15-494 Cognitive Robotics
Spring 2011
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Cognitive Robotics: Homework 5


Due date: Monday, February 21.

Particle Filter Bingo

This is an open-ended assignment. I hope to engage your creativity. The task is to make particle filters understandable to naive robot users, such as high school students getting their first exposure to robot localization. You are going to develop a game that helps students simulate a particle filter. Below I describe one way this game could work. You are welcome to pursue this design, but if you think you might have a better idea, you can go with that instead.

Environment: There is a maze with a bunch of landmarks. You can use the Emaze as your environment: see Root Control > Framework Demos > Navigation > Emaze.

Teacher mode setup: The teacher picks a point in the maze by typing in x, y, and theta values as a text message. Alternatively, she can ask the behavior to pick these values. Your behavior sets the agent shape to the chosen coordinates and heading outputs a hexadecimal string that encodes, in a deliberately obscure way, the location and heading values. The teacher then announces this string to the class.

Student mode setup: Students run the behavior and send it the hexadecimal string as a text message. Now the behavior knows the chosen location and heading, but it does not reveal this to the student. It generates 10 random particles and displays them on the world map. It also prints out a table like this:

ParticlexythetaTotal
Score
1-52.5300.20.5770.0
...
10108.1690.72.3840.0

Teacher moves: Each round of play begins with the teacher sending a text message to the behavior. The behavior responds with a landmark number, a bearing, and a distance. (Rather than reporting exact values, these values should have some noise added to them.) The teacher announces these values to the class.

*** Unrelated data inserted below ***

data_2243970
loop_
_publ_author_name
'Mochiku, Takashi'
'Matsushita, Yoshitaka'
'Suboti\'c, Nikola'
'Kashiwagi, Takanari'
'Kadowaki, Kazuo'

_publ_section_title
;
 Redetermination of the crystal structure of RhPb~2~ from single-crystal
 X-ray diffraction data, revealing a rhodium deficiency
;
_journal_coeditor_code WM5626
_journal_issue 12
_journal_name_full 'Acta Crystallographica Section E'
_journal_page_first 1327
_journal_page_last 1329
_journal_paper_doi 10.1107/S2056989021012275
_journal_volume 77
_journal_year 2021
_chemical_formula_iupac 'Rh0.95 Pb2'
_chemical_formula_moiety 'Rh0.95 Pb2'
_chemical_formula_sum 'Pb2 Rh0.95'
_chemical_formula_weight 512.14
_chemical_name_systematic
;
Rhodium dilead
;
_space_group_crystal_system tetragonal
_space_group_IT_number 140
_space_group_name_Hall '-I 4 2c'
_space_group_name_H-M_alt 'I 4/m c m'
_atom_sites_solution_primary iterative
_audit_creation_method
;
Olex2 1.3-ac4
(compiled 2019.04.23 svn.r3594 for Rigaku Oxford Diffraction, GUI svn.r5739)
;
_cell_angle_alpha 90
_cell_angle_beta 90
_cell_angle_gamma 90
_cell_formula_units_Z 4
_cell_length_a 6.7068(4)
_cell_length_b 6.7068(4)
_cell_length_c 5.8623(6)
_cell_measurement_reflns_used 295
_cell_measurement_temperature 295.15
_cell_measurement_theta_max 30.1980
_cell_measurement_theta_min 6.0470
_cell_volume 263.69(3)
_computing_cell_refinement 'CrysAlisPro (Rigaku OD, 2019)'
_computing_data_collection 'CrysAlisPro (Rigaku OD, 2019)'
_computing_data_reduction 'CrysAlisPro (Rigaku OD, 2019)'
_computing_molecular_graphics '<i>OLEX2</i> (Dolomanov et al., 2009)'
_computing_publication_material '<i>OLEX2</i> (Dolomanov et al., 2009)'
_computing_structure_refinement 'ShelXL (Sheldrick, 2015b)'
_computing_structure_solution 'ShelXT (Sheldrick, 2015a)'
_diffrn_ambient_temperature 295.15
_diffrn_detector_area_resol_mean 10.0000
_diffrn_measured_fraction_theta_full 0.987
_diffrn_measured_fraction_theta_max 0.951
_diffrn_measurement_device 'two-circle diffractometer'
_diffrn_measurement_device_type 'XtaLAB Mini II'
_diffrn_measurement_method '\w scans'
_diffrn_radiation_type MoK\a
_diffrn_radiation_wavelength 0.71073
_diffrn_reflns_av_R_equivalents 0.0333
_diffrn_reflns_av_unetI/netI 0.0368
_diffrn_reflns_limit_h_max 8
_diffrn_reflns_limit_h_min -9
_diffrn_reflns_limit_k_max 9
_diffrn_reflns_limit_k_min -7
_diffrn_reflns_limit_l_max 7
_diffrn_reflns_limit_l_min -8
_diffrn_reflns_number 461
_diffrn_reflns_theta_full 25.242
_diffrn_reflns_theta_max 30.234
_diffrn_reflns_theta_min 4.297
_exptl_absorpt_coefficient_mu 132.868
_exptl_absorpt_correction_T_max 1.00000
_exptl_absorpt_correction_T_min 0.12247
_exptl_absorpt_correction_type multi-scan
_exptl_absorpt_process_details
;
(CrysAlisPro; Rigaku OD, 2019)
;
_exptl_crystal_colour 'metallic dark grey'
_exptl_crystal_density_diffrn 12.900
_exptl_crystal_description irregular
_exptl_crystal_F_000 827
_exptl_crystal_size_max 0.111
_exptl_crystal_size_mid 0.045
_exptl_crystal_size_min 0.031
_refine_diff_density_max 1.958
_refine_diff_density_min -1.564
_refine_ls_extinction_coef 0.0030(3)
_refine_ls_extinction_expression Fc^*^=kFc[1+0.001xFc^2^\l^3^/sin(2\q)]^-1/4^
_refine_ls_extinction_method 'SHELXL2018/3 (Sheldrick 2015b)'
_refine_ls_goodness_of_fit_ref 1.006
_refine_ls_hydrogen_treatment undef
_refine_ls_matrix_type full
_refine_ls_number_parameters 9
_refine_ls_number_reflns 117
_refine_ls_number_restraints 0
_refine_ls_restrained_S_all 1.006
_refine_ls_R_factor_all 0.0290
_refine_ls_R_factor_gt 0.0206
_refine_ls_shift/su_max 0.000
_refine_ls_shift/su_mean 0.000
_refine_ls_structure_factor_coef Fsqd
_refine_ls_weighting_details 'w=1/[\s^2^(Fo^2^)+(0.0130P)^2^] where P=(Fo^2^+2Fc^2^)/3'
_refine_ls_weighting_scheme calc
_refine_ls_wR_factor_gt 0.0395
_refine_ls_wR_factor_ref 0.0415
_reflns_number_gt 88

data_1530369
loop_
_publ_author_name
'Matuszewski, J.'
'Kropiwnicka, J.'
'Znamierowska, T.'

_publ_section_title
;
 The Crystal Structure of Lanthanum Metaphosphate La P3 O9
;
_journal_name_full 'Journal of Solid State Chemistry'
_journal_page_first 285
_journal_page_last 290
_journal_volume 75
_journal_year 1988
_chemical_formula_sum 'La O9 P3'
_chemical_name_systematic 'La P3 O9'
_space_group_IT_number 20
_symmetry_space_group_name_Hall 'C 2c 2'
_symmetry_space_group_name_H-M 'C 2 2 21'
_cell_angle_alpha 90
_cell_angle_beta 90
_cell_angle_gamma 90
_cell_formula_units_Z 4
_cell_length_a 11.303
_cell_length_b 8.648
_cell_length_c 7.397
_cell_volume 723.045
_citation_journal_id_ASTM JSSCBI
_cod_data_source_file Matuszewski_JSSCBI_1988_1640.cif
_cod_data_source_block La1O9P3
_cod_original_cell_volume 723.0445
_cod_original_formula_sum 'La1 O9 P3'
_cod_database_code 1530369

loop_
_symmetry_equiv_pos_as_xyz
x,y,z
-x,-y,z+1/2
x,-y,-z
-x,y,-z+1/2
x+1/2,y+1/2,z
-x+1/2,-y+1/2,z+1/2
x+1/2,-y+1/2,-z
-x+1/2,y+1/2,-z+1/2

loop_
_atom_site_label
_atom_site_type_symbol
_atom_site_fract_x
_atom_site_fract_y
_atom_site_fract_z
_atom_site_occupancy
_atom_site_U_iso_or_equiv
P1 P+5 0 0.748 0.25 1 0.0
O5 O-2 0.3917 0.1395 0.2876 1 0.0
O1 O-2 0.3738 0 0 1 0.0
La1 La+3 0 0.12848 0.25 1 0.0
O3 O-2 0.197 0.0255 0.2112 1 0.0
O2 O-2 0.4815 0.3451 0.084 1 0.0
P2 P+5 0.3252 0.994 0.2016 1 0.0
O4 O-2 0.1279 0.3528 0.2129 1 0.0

Student moves: The students input the landmark number, bearing, and distance via a text message. The behavior responds by updating the scores of the actual particles (visible on the world map) and printing out a new table showing the contribution of each landmark to the total score. Suppose the first observed landmark was number 8. Then the table would look like:

ParticlexythetaLmk 8Total
Score
1-52.5300.20.577-61.2-61.2
...
10108.1690.72.384-14.3-14.3

If the next landmark was number 3, the table would look like:

ParticlexythetaLmk 8Lmk 3Total
Score
1-52.5300.20.577-61.2-7.1-68.3
...
10108.1690.72.384-14.3-80.5-94.8

Concluding the game: the game ends when the teacher's behavior runs out of landmarks, or when four landmarks have been announced. The student with the highest scoring particle announces its coordinates and heading and is declared the winner. The teacher then discloses the actual coordinates and heading so students can see how close the particle filter came to estimating the robot's true pose.

Issues and advice:

  1. Make sure to only generate points inside the maze boundary. (You can generate points at random, one at a time, and reject them until you find one that lies inside the polygon that defines the maze bounds.)

  2. Make sure to only generate landmarks that are visible from the robot's location, i.e., there must be no wall between the robot and the landmark. I will supply you with code for this test.

  3. Look at the source for PilotDemo to see how to parse text messages conveniently.

  4. Consider possible enhancements. For example, you could add an ellipse for each landmark showing a confidence interval for the position and bearing. The region where these ellipses overlap would be the robot's most likely location.

  5. Come up with a good way to illustrate resampling.


Dave Touretzky and Ethan Tira-Thompson